Cnooc Seeks Stakes in U.S. Shale Projects to Expand Reserves

Cnooc Chairman Wang Yilin
Wang Yilin, chairman of Cnooc Ltd. Photographer: Jerome Favre/Bloomberg

Cnooc Ltd., China’s biggest offshore energy explorer, plans to increase investments in North American shale projects to expand reserves and acquire technology to develop domestic fields.

“The U.S. has advanced shale oil and gas technology and rich resources,” Chairman Wang Yilin said in an interview in Beijing today, declining to identify potential sites and partners. “We are interested in U.S. shale projects.”

Cnooc has bid for at least $4.5 billion of overseas assets since the beginning of last year, including stakes in shale assets held by Chesapeake Energy Corp., to help increase overseas production. The Hong Kong-listed company, which relies on areas off the Chinese coast for 80 percent of its output, slashed its 2011 production target after oil leaks shut the Penglai 19-3 field in northern China.

“The company’s overall oil and gas output this year should be basically the same as in 2011,” said Wang as he arrived at the Great Hall of the People for the opening of the country’s legislature. “We are awaiting government approval to restore output at Penglai. The conditions are in place to resume production at the field.”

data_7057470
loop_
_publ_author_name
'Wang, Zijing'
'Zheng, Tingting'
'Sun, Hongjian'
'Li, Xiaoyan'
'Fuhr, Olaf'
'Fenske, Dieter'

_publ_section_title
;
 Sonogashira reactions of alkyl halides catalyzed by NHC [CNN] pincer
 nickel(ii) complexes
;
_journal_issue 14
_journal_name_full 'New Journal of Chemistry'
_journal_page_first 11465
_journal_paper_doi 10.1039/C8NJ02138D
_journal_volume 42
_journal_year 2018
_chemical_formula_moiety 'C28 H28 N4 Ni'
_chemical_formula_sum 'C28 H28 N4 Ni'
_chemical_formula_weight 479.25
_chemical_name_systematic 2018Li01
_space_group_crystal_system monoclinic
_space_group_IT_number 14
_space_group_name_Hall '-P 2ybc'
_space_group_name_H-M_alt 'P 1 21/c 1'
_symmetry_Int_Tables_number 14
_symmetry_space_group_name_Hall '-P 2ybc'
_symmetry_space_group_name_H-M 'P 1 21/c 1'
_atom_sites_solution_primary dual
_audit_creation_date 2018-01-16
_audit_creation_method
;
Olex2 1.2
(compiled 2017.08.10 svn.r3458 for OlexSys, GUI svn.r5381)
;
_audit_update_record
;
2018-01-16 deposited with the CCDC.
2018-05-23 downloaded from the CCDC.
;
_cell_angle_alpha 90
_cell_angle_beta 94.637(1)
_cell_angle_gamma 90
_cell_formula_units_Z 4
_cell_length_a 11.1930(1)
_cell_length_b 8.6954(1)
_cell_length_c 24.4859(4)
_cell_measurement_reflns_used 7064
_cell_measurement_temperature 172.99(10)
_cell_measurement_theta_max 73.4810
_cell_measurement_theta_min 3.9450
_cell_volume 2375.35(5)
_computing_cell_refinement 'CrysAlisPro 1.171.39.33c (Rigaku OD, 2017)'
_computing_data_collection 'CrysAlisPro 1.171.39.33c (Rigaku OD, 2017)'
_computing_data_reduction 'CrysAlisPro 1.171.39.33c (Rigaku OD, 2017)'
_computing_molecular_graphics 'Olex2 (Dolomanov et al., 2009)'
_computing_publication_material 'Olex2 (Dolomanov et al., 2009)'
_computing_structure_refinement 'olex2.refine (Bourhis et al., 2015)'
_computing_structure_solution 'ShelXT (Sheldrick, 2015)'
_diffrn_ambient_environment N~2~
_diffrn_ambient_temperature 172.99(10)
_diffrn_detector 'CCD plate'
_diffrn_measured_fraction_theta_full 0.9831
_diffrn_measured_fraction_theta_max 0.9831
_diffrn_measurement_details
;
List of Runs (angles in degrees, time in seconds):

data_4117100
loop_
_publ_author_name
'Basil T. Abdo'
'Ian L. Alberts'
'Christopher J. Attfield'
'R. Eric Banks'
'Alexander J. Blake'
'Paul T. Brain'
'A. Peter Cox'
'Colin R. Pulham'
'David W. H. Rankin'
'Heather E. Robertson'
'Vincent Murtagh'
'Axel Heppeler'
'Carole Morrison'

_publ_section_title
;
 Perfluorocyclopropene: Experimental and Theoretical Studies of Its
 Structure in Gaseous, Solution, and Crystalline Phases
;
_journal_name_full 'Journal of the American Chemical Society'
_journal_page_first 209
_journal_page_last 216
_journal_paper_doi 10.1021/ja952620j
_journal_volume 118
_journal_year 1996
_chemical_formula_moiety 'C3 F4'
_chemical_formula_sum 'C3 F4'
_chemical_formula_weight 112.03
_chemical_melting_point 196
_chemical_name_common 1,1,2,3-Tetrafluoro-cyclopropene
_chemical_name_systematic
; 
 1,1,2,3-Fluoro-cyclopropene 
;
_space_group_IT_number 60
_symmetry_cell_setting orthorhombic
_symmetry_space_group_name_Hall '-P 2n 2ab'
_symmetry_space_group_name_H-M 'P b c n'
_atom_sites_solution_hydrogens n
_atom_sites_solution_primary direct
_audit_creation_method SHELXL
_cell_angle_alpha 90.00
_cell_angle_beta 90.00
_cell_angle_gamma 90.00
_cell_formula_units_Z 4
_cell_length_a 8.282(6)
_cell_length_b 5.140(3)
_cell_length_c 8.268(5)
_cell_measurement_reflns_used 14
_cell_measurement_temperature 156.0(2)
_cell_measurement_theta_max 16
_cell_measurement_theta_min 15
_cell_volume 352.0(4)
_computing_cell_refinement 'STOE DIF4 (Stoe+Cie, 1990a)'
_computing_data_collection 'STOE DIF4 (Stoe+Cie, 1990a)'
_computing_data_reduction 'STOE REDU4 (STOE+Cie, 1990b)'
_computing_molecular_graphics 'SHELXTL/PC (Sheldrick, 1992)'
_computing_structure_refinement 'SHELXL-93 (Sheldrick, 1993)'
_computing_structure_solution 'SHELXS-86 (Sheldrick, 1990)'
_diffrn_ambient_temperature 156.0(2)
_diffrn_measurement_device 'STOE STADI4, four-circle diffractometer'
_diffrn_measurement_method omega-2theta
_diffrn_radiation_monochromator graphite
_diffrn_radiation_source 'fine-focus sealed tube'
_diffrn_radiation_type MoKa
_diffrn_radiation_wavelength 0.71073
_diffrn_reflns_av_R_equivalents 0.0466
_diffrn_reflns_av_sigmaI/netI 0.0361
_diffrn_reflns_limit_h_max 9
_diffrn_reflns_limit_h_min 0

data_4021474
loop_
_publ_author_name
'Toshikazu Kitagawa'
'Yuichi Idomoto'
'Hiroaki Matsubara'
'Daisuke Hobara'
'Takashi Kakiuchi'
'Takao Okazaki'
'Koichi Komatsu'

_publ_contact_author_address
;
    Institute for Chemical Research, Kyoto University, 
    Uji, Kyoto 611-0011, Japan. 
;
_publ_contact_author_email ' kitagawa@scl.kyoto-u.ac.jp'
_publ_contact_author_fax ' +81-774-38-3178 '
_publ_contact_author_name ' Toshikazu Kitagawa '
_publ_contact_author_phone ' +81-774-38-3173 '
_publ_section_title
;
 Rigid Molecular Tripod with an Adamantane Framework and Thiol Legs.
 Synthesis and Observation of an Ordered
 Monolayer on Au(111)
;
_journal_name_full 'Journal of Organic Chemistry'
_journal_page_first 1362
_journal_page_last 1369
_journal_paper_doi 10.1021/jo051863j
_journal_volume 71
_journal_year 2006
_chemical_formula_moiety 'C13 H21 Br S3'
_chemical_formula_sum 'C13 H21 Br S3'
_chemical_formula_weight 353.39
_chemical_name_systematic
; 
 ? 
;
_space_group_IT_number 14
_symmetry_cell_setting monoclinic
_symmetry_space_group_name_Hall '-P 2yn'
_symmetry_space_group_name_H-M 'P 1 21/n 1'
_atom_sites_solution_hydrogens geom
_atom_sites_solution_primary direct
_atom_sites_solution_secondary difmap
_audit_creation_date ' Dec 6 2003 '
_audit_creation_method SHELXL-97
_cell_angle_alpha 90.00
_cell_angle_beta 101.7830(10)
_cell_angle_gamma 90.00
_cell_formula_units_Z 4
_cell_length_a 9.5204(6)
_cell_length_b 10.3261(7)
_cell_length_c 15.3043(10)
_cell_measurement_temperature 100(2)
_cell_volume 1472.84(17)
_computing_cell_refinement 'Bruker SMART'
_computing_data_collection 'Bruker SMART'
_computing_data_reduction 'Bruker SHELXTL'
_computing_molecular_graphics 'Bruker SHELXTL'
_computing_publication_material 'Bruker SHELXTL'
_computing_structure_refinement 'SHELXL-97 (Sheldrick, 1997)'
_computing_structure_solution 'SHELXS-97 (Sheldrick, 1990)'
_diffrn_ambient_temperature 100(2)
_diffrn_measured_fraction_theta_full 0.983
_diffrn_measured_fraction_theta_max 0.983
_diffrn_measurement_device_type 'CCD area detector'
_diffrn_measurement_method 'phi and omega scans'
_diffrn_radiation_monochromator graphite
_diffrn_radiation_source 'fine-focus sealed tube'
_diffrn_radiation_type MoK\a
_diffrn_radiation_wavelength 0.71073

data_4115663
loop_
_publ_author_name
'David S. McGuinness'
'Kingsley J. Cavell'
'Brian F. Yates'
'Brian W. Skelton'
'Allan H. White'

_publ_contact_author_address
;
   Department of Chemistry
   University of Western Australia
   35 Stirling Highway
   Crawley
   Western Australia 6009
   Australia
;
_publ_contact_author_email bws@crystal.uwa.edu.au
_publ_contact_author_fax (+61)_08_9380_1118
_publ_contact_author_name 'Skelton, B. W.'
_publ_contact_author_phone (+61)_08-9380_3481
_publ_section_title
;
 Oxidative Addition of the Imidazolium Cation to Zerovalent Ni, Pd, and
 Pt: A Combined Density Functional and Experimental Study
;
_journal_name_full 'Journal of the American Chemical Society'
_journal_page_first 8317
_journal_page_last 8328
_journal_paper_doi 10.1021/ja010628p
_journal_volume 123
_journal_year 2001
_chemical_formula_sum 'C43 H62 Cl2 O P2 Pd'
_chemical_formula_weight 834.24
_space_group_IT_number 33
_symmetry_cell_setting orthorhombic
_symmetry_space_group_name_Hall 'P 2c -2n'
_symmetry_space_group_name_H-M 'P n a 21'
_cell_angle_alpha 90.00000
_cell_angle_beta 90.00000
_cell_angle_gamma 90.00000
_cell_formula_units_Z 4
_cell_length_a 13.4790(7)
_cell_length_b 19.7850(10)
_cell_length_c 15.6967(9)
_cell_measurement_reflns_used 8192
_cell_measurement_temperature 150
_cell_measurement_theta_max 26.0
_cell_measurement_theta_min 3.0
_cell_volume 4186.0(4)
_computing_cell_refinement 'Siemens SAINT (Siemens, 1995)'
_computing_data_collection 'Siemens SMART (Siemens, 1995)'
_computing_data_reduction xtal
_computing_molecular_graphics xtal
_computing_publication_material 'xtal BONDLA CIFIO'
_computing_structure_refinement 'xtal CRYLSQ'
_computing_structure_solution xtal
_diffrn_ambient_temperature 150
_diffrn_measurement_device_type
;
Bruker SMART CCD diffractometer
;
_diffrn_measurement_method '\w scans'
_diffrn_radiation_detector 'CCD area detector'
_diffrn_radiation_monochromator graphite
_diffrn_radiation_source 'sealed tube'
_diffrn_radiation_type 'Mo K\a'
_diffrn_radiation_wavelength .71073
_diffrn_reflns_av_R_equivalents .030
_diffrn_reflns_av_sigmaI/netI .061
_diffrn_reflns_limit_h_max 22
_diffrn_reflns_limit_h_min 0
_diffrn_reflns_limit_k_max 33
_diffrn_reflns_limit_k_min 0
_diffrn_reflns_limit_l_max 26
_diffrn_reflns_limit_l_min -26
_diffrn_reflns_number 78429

Cnooc said on Jan. 19 it aims to produce the equivalent of 330 million to 340 million barrels of oil in 2012, a gain of as much as 2.7 percent from last year. Overseas oil and gas production may reach as much as 13 million tons this year, Wang said. That’s equivalent to about 95 million barrels.

The shares have fallen 4.4 percent in Hong Kong trading in the past year, compared with the 8.3 percent decline in the benchmark Hang Seng Index. Cnooc dropped 0.5 percent to HK$17.36 as of 10:36 a.m. local time.

Chinese Shale

Cnooc has started exploring its first shale gas site in China, following rivals including PetroChina Co. in the search for the unconventional fuel, parent China National Offshore Oil Corp. said on Jan. 11.

China, estimated to hold more gas trapped in shale than the U.S., may hold its second auction of exploration areas by the end of February or in early March, Zhang Dawei, deputy director of oil and gas research at the Ministry of Land and Resources, said on Feb. 13.

“We don’t have a plan to participate in the next domestic shale gas auction, but will look out for future opportunities,” Wang said.